The groups that arrived en masse after the Holocaust found a religious and social infrastructure already in place. While they also feared that their communities might assimilate into the mainstream of American society, they were also able to create more insular communities, devoid of all but the most necessary contacts with the surrounding society. As the communities became more affluent, they were able to assume more and more roles of the city and state for themselves. Today, there exist many autonomous communities in places such as Boro Park, Williamsburg and Crown Heights in Brooklyn, with their own economies, educational systems (yeshivos) welfare institutions and gemachs (free loan societies for everything from money to household items to tools to furniture), medical services (such as the Hatzolo ambulance corps), and security (the Shomrim neighborhood patrol). Some smaller, more isolationist groups actually founded their own small towns, such as New Square, New York and Kiryas Joel, New York patterned after the communities they left in Europe. There are still other, smaller communities in Boston, Cleveland, Philadelphia, Chicago, Los Angeles, Baltimore, etc., which did not have all the established institutions of the dominant community in New York, but even they managed to put many of these institutions in place, thereby preserving their insularity.
With these in place, the communities were able to grow and flourish, both because of an extremely high birthrate (eight or more children is considered normal), and due to outreach programs geared toward other Jews. While some of the most insular communities regarded this as dangerous, since it could introduce unwanted ideas into the community, others, notably the Chabad Lubavich Hasidic movement embraced outreach with a passion, conducting nationwide campaigns to introduce their brand of Judaism to unaffiliated Jews, as well as to Jews of other affiliations. This ignited the Teshuvah Movement that now claims tens of thousands of new adherents to Haredi Judaism yearly.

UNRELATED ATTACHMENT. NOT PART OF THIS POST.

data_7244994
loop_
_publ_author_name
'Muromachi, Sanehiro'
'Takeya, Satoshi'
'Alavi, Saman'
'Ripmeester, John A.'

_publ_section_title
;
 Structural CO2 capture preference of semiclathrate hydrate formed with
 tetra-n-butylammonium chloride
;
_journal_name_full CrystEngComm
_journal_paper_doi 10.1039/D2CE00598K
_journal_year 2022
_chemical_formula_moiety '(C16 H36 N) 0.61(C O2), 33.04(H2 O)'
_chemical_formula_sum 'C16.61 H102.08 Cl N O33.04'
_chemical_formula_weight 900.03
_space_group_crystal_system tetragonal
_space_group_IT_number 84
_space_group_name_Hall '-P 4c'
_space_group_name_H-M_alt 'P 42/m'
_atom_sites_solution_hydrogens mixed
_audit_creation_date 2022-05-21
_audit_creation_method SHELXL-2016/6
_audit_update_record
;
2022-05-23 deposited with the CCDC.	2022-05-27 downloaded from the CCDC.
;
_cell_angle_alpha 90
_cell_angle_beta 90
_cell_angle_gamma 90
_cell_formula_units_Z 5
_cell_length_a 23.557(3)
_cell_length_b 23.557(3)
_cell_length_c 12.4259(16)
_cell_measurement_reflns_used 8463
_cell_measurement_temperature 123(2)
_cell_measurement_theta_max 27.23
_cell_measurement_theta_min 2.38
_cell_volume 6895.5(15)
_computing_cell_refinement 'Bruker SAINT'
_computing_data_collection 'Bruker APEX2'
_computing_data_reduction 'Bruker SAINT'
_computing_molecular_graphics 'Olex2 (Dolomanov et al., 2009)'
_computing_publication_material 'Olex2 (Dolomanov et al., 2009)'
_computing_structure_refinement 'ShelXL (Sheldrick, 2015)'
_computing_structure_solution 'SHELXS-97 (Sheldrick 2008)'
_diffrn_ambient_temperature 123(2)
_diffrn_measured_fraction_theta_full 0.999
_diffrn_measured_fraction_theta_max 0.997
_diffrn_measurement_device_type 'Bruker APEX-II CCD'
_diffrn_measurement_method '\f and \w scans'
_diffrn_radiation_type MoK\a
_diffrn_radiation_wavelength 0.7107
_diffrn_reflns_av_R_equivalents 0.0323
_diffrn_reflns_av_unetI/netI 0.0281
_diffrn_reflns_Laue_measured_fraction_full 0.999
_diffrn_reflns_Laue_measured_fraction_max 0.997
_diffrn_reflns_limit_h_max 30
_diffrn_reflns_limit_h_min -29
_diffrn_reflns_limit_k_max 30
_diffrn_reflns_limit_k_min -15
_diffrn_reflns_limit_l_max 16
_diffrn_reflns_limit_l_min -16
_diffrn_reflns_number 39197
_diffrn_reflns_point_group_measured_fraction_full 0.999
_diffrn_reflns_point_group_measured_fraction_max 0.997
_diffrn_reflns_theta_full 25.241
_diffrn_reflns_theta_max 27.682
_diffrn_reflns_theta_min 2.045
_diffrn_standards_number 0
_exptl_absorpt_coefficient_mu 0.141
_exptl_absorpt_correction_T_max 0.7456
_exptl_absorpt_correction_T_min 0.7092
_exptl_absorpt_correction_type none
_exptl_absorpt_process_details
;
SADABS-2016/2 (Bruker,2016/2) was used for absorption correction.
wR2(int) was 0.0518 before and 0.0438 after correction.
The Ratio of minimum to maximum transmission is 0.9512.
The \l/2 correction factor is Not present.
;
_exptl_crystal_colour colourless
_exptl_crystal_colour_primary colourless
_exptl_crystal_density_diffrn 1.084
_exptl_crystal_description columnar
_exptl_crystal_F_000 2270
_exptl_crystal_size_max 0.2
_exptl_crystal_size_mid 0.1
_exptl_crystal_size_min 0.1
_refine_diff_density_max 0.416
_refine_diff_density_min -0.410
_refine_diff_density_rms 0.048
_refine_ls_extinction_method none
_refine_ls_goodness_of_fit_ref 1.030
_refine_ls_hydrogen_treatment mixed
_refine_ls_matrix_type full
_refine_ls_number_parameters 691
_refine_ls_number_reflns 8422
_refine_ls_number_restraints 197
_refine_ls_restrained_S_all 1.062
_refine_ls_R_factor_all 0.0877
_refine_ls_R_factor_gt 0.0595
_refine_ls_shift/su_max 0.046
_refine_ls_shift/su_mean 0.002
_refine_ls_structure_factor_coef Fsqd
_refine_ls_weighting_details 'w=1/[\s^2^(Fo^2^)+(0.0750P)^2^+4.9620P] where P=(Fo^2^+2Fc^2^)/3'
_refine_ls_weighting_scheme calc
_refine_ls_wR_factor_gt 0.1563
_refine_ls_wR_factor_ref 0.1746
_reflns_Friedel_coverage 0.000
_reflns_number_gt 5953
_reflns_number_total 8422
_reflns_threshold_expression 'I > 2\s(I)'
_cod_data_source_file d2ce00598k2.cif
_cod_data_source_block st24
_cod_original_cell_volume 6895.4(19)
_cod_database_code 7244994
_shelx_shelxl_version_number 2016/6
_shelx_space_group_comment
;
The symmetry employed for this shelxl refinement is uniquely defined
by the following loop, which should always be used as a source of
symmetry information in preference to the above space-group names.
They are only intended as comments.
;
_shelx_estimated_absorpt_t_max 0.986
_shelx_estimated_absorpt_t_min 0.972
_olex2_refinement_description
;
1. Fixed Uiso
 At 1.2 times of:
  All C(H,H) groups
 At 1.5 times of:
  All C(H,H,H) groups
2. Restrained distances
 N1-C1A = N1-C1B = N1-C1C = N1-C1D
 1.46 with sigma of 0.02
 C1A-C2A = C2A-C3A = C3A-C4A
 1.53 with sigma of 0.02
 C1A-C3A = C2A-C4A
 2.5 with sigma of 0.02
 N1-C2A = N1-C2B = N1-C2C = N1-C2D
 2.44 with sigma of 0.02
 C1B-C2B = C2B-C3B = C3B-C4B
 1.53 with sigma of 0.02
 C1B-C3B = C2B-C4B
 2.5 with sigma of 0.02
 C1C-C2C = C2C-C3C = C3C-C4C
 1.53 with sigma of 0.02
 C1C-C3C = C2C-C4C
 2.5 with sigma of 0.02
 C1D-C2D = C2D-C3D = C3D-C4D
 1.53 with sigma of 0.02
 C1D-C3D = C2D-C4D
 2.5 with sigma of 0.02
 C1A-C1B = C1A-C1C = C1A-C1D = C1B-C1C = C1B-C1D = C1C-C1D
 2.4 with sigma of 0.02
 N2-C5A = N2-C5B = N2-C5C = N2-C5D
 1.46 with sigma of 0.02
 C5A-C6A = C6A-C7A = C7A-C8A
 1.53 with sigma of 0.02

On the other hand, despite all their efforts at insularity, the Haredi leadership could not ignore the appeal of American life to their own youth. While certain few concessions to American society were made (for example, some groups allowed some of their children to pursue some higher education under certain circumstances), for the most part the response was to adopt an even more extreme approach to insularity. In effect, anything that might be perceived as threatening the cultural homogeneity of the community was disparaged, including newspapers, radio, and television. Instead, a regimen of total immersion in study was imposed on the younger generation.
Another, even greater threat, was seen in those Jewish groups that attempted to bridge the gap between the religious and secular worlds, since this was also perceived as potentially alluring to the youths of the community, including those who could not perceive of a total break from their Jewish upbringing. Reform, Conservative, and even Modern Orthodox Judaism were seen as potentially threatening to the very continuity of the community.